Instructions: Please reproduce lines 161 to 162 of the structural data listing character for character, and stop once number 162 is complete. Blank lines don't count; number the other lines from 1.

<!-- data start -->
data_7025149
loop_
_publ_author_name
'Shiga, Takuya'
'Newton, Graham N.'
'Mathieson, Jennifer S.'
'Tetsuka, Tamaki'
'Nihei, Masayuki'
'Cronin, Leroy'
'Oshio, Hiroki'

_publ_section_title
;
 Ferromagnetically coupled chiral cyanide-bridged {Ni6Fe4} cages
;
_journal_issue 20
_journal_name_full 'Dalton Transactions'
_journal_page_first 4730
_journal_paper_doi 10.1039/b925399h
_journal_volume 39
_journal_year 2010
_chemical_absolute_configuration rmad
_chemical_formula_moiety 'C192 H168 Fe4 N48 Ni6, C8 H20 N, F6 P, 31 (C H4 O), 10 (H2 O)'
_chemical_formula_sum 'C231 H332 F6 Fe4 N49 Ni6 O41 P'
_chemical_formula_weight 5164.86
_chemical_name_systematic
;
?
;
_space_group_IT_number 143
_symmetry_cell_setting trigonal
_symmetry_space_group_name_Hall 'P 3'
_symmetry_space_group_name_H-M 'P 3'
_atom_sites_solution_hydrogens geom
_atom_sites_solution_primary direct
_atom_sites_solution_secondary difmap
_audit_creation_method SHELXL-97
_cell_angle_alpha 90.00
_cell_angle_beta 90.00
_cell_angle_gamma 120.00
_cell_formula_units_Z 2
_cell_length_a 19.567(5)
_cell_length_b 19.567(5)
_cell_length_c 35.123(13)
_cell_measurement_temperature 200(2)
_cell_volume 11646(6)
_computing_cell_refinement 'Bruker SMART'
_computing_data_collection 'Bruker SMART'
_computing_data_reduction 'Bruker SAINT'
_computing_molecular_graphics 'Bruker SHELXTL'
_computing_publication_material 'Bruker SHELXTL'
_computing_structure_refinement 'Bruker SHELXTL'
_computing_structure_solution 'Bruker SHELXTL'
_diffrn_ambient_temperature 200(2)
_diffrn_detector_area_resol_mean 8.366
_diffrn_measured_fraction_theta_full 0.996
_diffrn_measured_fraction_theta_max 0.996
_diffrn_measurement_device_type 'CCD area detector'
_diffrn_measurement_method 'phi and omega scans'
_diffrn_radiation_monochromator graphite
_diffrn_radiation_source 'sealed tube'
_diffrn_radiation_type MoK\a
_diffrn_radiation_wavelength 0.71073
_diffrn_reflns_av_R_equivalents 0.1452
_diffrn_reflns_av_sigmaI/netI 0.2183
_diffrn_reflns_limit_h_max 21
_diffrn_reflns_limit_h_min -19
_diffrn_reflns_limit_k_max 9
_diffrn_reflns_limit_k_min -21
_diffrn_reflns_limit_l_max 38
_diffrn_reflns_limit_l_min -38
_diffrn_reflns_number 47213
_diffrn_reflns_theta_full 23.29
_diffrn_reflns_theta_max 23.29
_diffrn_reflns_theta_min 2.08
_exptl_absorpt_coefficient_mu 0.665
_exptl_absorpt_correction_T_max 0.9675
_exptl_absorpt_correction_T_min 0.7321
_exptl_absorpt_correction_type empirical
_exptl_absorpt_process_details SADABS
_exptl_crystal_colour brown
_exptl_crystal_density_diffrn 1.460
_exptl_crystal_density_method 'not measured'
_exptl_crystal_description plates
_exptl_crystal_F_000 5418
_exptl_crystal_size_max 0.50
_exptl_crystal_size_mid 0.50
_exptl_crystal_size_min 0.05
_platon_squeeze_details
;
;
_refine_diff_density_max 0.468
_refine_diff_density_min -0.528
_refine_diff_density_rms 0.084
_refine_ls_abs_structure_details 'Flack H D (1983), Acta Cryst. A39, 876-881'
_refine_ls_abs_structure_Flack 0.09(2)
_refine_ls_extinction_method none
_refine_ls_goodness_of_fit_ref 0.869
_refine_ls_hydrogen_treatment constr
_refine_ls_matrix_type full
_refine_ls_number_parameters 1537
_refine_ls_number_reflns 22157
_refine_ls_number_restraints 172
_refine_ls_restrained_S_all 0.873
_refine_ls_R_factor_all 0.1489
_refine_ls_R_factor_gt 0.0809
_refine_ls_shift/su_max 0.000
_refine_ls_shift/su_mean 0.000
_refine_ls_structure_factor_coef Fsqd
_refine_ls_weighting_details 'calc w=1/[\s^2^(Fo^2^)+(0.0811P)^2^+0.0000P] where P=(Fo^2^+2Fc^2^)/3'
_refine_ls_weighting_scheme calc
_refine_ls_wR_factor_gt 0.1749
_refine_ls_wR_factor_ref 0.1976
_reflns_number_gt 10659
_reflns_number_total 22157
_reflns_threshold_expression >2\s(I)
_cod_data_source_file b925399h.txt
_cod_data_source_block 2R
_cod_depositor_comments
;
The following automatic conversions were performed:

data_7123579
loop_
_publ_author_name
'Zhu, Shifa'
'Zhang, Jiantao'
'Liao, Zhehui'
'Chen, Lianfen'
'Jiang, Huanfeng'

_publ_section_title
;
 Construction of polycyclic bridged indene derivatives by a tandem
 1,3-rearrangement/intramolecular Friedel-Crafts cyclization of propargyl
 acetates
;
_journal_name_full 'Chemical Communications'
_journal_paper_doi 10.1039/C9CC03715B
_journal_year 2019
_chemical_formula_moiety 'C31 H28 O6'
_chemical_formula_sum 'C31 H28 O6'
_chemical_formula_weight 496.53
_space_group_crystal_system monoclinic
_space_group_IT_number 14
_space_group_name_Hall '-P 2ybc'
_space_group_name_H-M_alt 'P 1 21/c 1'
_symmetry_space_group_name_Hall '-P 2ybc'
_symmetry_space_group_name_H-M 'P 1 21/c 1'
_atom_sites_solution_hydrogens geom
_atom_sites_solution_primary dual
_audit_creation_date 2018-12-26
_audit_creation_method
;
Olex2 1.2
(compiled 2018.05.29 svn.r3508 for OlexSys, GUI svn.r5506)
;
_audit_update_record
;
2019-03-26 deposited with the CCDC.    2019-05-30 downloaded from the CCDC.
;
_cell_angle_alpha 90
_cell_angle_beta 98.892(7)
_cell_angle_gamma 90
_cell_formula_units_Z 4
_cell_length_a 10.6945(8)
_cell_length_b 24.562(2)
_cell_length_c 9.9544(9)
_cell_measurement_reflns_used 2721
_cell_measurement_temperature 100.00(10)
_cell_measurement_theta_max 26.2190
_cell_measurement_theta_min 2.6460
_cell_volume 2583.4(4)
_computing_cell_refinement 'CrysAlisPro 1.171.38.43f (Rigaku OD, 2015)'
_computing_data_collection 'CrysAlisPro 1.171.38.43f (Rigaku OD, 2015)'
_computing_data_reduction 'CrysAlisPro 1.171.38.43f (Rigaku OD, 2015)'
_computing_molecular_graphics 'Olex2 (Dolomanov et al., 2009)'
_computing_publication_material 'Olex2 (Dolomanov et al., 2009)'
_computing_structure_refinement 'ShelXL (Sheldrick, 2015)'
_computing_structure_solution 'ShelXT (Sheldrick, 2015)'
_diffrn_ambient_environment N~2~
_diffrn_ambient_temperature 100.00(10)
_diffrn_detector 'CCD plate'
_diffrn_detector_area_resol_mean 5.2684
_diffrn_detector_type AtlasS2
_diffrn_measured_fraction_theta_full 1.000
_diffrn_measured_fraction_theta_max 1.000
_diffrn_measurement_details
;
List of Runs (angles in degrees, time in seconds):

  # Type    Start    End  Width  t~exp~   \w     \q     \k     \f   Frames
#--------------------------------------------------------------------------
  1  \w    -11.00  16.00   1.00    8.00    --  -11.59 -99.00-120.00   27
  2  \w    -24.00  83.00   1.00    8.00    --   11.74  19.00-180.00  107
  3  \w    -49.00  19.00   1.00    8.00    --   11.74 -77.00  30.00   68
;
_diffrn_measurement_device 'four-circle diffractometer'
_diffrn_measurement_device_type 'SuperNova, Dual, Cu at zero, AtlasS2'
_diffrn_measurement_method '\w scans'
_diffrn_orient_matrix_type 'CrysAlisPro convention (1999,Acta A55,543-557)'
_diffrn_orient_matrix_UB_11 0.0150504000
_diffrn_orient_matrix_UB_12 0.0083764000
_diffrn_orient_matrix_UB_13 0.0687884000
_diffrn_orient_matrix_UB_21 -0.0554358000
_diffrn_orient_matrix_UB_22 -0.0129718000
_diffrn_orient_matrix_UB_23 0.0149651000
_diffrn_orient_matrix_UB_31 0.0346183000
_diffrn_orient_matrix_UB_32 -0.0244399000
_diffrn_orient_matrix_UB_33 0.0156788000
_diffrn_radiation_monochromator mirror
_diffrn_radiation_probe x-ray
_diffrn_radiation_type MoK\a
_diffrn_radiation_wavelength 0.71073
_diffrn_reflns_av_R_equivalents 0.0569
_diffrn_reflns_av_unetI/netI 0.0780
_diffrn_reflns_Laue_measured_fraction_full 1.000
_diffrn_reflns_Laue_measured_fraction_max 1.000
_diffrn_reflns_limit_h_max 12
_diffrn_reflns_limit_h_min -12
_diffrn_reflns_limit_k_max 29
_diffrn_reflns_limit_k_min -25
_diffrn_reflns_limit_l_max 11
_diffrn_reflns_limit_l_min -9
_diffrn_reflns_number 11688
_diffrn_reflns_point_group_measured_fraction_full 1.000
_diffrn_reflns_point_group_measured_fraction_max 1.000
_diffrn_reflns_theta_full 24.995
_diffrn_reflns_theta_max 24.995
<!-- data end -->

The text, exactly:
_cell_angle_gamma 90
_cell_formula_units_Z 4